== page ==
While many well-intentioned faculty members and administrators seek ways to support survivors, few resources exist that specifically deal with relationship violence within LGBTQI college populations. Some of the bystander initiatives and consent campaigns that colleges have developed may address same-gender relationship violence, but they rarely tackle issues of particular concern to trans and intersex students.
In this first part of a two-part essay, I will describe how to provide general support for LGBTQI survivors on your campus, specifically ways that faculty and staff members can begin to lay the groundwork to support them. In part two, I will give recommendations on ways to provide one-on-one support to LGBTQI students who disclose issues of sexual or intimate partner violence to faculty or staff members.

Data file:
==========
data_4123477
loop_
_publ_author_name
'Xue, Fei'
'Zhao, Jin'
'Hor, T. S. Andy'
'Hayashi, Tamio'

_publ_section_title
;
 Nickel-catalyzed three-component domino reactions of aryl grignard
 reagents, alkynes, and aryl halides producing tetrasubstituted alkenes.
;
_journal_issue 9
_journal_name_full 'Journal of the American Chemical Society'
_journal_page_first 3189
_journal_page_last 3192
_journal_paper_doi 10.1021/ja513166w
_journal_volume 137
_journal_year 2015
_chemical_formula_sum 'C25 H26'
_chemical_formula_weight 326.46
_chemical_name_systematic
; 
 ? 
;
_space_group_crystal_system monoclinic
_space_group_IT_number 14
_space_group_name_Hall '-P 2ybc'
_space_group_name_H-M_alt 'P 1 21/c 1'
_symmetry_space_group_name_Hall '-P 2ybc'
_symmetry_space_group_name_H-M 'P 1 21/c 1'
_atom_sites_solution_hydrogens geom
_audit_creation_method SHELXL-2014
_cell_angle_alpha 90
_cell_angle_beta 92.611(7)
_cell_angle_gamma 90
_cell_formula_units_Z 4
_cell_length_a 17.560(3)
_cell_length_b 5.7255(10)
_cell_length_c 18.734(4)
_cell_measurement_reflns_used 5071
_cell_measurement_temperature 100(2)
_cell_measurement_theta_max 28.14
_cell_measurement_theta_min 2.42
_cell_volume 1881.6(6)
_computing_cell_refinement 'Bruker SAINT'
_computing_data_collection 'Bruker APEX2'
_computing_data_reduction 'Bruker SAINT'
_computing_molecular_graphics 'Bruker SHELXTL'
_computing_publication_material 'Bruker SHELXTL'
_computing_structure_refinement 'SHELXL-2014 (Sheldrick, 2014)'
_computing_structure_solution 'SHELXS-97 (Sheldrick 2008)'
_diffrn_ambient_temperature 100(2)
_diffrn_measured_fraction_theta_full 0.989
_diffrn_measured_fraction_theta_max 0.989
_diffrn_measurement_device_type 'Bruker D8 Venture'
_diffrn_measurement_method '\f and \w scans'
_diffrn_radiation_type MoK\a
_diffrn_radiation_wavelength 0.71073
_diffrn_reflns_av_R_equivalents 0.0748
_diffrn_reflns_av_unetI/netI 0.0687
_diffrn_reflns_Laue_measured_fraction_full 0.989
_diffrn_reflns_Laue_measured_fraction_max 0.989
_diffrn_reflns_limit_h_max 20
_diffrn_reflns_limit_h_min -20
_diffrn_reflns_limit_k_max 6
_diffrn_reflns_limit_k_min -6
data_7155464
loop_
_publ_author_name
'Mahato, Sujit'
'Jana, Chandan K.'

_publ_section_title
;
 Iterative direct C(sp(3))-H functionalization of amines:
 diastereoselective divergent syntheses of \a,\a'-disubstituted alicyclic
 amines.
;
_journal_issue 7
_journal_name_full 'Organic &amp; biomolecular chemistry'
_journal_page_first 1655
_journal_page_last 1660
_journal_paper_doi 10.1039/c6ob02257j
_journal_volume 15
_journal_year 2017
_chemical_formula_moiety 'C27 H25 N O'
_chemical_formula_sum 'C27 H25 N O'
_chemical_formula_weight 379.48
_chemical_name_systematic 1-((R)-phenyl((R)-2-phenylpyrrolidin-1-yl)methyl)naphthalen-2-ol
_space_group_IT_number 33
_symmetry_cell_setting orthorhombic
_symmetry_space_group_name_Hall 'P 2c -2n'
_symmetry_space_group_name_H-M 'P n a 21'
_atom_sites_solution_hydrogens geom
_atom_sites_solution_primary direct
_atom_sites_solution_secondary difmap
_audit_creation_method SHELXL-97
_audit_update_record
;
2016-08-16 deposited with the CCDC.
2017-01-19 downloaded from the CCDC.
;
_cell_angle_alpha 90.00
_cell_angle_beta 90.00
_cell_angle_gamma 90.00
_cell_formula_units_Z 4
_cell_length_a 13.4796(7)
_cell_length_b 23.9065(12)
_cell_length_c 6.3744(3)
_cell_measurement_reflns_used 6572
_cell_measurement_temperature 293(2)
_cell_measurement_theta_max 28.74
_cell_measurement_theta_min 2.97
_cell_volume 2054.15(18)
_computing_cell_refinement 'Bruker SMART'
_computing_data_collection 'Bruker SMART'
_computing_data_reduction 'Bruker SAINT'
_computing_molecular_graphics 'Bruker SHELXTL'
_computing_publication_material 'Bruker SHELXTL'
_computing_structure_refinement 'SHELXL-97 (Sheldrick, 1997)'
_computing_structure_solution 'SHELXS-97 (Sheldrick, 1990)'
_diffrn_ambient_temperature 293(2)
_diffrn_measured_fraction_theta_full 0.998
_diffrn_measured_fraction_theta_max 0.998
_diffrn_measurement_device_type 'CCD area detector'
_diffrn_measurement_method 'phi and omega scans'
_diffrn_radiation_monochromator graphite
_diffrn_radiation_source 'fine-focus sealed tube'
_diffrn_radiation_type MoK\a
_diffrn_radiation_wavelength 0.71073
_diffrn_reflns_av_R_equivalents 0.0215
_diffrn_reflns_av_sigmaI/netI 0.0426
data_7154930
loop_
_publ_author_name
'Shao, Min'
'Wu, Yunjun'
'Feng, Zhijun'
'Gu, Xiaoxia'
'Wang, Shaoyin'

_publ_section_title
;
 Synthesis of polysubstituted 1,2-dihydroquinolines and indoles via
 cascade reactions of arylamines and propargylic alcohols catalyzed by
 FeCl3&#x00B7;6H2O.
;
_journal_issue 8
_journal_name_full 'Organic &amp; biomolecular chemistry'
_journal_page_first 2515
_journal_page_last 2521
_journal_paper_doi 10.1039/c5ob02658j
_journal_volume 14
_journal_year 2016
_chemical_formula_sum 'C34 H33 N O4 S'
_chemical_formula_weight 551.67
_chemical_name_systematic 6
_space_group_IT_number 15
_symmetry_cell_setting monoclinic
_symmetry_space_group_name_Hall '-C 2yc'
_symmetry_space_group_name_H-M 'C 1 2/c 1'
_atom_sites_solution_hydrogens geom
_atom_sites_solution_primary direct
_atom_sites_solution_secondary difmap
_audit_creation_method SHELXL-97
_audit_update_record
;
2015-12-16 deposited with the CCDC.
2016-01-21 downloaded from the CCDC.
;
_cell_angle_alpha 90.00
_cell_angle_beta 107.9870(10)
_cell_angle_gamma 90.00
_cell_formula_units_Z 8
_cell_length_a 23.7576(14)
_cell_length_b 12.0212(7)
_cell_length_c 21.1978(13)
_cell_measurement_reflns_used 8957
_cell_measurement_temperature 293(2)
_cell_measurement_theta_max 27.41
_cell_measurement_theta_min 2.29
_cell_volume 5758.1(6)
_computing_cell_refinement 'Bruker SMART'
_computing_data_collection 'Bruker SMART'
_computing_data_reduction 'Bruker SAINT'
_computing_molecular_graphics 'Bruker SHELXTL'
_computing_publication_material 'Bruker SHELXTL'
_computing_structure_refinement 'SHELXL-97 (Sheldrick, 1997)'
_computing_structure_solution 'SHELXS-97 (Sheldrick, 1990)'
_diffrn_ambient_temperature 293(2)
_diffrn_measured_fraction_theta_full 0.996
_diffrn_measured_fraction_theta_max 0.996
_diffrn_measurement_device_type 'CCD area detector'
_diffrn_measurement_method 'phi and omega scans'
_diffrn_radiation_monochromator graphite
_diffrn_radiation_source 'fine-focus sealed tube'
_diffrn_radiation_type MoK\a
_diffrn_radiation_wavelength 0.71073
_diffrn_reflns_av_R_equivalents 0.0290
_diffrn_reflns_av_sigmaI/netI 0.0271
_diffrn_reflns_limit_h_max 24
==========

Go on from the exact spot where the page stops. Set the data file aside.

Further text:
Get educated. A crucial first step in supporting LGBTQI survivors is to understand that violence in LGBTQI relationships manifests differently than it does in heterosexual and cisgender ones. For that reason, many LGBTQI people do not recognize the signs of intimate partner violence in their relationships.
For example, tactics of power and control in LGBTQI relationships can include additional issues such as identity abuse, wherein abusers threaten public disclosure of the person’s LGBTQI identity or HIV status as a form of manipulation. Even physical and sexual abuse can go unrecognized, as LGBTQI people are not taught to identify relationship violence outside a heterosexual and cisgender paradigm.